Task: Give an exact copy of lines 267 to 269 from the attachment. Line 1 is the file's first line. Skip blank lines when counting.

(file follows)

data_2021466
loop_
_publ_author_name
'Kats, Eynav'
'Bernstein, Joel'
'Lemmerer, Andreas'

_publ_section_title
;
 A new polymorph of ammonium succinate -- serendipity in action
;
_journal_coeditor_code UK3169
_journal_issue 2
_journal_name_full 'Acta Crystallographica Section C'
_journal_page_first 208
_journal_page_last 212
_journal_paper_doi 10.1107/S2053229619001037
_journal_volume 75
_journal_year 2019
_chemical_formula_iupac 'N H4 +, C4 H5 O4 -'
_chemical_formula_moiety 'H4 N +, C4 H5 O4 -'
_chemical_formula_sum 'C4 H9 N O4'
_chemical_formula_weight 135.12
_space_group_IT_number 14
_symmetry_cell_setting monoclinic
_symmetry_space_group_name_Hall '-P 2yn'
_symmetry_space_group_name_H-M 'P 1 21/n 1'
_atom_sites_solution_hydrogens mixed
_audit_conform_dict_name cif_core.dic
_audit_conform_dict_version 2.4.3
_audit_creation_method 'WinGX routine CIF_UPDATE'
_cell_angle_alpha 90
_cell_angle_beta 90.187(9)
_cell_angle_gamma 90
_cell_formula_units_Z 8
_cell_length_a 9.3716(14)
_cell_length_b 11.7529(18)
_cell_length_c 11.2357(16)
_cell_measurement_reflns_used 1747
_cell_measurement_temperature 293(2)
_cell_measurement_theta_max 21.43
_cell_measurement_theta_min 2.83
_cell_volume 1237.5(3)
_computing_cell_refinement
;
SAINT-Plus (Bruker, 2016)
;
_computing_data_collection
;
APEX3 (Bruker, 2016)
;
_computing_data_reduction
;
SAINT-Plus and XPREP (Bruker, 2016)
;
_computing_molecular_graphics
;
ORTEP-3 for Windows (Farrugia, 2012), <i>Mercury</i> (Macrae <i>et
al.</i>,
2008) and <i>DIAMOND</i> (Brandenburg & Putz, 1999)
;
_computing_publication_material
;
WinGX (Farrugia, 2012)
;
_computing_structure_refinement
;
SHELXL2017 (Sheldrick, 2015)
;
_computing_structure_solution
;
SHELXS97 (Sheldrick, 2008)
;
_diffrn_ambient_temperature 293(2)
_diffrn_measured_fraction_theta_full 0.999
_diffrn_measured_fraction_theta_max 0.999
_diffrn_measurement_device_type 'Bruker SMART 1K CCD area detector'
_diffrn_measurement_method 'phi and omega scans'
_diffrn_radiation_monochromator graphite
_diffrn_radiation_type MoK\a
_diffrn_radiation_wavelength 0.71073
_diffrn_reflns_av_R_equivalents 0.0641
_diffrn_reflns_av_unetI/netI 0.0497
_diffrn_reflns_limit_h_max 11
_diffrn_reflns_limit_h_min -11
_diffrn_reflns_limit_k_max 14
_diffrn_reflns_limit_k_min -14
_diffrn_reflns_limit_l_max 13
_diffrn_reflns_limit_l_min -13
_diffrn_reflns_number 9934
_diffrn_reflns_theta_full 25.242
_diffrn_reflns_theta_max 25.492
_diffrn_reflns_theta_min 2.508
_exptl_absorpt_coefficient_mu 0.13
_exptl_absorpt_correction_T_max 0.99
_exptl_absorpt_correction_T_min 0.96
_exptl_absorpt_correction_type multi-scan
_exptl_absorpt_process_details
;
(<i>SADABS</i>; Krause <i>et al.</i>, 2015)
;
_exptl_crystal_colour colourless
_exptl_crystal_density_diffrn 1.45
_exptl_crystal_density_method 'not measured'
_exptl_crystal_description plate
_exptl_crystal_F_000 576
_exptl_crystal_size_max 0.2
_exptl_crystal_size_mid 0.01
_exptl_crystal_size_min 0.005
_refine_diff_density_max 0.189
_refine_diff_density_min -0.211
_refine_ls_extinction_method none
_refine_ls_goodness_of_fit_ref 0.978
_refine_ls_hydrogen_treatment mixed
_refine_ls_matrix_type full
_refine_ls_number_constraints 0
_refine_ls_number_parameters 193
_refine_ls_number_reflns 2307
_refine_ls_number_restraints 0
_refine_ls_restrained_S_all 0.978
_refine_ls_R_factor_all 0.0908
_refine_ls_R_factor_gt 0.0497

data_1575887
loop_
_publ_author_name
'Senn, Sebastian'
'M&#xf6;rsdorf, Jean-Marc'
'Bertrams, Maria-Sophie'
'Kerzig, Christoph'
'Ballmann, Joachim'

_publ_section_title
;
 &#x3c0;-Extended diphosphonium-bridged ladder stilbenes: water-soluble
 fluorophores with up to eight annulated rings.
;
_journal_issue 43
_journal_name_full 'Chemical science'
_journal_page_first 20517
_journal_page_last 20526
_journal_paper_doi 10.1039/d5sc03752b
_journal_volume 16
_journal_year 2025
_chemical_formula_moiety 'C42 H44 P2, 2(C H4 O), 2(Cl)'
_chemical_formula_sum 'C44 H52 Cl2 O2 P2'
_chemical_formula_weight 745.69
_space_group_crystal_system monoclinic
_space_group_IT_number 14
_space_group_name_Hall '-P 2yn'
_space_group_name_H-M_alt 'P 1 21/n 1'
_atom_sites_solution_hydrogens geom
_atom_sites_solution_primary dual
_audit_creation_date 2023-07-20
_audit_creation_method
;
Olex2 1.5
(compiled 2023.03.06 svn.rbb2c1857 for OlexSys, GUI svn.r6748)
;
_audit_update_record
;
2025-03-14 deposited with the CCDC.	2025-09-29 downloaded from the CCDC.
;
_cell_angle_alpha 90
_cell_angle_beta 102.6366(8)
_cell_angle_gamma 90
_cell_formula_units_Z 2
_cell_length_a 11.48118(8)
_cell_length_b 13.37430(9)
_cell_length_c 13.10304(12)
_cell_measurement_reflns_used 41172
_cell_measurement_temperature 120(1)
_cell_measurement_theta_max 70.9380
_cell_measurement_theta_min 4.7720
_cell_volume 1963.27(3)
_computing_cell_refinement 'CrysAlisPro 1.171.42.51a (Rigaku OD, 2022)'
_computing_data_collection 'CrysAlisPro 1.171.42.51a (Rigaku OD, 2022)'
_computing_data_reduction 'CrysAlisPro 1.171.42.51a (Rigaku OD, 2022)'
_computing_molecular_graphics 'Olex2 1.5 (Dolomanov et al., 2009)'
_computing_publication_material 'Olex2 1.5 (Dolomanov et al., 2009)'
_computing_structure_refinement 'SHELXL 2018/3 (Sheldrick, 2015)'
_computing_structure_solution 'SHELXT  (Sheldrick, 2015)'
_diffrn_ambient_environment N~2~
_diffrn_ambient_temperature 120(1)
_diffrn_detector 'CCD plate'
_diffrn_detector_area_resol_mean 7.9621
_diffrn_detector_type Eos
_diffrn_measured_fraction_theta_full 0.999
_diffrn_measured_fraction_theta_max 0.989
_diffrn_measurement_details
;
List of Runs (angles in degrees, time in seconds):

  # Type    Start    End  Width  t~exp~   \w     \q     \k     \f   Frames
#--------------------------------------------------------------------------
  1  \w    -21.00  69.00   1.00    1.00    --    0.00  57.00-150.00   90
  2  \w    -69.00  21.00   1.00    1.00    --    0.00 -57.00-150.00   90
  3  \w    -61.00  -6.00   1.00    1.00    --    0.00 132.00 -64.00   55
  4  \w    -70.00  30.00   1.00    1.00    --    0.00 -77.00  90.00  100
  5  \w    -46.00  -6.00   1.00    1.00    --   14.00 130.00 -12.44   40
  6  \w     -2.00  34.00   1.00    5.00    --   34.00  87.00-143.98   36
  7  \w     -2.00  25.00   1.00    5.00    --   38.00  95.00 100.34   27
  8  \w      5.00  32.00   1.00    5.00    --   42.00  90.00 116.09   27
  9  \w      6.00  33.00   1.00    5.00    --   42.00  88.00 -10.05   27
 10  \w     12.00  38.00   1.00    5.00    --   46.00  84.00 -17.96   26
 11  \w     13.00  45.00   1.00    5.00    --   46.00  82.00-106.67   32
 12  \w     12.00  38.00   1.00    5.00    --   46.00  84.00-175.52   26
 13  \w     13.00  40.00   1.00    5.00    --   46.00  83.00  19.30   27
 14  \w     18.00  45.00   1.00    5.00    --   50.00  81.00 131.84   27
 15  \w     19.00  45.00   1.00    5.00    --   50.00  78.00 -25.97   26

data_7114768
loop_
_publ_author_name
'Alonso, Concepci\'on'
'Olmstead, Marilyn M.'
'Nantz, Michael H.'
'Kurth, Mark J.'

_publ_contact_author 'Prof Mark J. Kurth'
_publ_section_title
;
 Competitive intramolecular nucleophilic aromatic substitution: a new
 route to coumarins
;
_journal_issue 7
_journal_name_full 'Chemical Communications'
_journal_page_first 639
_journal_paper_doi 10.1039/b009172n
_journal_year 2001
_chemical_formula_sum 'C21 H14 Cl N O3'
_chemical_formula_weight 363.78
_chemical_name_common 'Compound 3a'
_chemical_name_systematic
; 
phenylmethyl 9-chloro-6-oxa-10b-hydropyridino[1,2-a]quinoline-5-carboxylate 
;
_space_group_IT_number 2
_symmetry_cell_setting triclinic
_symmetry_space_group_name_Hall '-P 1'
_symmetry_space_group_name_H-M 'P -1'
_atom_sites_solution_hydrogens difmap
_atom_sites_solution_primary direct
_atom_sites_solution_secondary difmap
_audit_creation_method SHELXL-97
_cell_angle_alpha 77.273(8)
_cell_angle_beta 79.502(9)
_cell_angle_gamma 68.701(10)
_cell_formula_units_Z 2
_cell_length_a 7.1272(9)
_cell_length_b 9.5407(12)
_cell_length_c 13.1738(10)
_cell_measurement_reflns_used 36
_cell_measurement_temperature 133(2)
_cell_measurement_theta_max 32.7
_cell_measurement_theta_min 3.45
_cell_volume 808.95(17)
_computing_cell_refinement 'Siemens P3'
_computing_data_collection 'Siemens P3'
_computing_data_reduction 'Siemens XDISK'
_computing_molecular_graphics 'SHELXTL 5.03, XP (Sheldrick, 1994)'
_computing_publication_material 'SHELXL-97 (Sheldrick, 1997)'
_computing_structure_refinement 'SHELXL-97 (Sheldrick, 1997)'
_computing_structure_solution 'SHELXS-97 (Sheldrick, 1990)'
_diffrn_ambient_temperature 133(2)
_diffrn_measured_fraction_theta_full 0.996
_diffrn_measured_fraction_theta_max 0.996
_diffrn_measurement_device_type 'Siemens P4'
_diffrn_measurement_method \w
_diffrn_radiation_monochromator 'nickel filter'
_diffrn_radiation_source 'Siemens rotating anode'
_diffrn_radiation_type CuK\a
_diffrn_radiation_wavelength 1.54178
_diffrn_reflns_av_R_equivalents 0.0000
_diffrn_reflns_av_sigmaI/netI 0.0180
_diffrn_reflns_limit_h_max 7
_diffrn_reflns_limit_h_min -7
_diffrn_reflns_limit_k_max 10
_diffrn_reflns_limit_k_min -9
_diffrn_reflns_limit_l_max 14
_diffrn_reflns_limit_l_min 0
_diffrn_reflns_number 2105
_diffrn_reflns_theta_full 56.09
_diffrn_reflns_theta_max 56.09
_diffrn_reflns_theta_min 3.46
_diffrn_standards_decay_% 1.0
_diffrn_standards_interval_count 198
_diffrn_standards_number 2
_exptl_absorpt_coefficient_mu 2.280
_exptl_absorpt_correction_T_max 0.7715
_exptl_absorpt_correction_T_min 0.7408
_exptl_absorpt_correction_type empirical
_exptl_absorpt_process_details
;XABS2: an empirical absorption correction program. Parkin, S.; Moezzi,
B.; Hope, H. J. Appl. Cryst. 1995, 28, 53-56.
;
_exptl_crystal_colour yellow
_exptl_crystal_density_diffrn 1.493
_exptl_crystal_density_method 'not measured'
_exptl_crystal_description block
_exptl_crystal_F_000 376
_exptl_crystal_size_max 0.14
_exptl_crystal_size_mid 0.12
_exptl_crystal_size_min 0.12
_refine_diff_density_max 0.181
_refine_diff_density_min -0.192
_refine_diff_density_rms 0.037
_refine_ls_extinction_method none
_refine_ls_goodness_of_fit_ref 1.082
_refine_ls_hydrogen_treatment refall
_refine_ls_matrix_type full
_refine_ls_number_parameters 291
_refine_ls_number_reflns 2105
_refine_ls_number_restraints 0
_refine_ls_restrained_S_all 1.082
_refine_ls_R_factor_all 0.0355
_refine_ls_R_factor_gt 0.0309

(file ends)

_diffrn_radiation_wavelength 1.54178
_diffrn_reflns_av_R_equivalents 0.0000
_diffrn_reflns_av_sigmaI/netI 0.0180